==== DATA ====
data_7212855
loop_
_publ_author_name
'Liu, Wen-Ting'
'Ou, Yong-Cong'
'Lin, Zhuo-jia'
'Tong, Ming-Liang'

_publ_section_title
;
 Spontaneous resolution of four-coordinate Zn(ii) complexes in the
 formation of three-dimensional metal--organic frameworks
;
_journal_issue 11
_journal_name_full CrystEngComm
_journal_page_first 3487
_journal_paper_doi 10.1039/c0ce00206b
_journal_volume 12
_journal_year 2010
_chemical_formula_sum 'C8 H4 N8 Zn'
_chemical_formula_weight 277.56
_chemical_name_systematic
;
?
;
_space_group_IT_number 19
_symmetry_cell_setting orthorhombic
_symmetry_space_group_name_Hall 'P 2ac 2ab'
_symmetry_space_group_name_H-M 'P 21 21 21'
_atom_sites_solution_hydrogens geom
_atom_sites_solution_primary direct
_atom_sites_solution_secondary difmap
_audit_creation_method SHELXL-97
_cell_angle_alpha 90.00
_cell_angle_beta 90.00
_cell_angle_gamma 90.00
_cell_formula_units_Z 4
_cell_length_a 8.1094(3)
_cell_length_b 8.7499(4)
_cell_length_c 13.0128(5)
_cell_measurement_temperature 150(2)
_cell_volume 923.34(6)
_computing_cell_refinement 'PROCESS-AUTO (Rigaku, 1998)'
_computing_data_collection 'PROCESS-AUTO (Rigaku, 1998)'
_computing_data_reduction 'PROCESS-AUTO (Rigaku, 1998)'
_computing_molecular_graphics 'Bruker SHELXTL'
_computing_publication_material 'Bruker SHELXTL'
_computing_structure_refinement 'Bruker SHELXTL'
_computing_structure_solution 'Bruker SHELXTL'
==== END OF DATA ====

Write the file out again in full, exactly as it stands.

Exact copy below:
data_7212855
loop_
_publ_author_name
'Liu, Wen-Ting'
'Ou, Yong-Cong'
'Lin, Zhuo-jia'
'Tong, Ming-Liang'

_publ_section_title
;
 Spontaneous resolution of four-coordinate Zn(ii) complexes in the
 formation of three-dimensional metal--organic frameworks
;
_journal_issue 11
_journal_name_full CrystEngComm
_journal_page_first 3487
_journal_paper_doi 10.1039/c0ce00206b
_journal_volume 12
_journal_year 2010
_chemical_formula_sum 'C8 H4 N8 Zn'
_chemical_formula_weight 277.56
_chemical_name_systematic
;
?
;
_space_group_IT_number 19
_symmetry_cell_setting orthorhombic
_symmetry_space_group_name_Hall 'P 2ac 2ab'
_symmetry_space_group_name_H-M 'P 21 21 21'
_atom_sites_solution_hydrogens geom
_atom_sites_solution_primary direct
_atom_sites_solution_secondary difmap
_audit_creation_method SHELXL-97
_cell_angle_alpha 90.00
_cell_angle_beta 90.00
_cell_angle_gamma 90.00
_cell_formula_units_Z 4
_cell_length_a 8.1094(3)
_cell_length_b 8.7499(4)
_cell_length_c 13.0128(5)
_cell_measurement_temperature 150(2)
_cell_volume 923.34(6)
_computing_cell_refinement 'PROCESS-AUTO (Rigaku, 1998)'
_computing_data_collection 'PROCESS-AUTO (Rigaku, 1998)'
_computing_data_reduction 'PROCESS-AUTO (Rigaku, 1998)'
_computing_molecular_graphics 'Bruker SHELXTL'
_computing_publication_material 'Bruker SHELXTL'
_computing_structure_refinement 'Bruker SHELXTL'
_computing_structure_solution 'Bruker SHELXTL'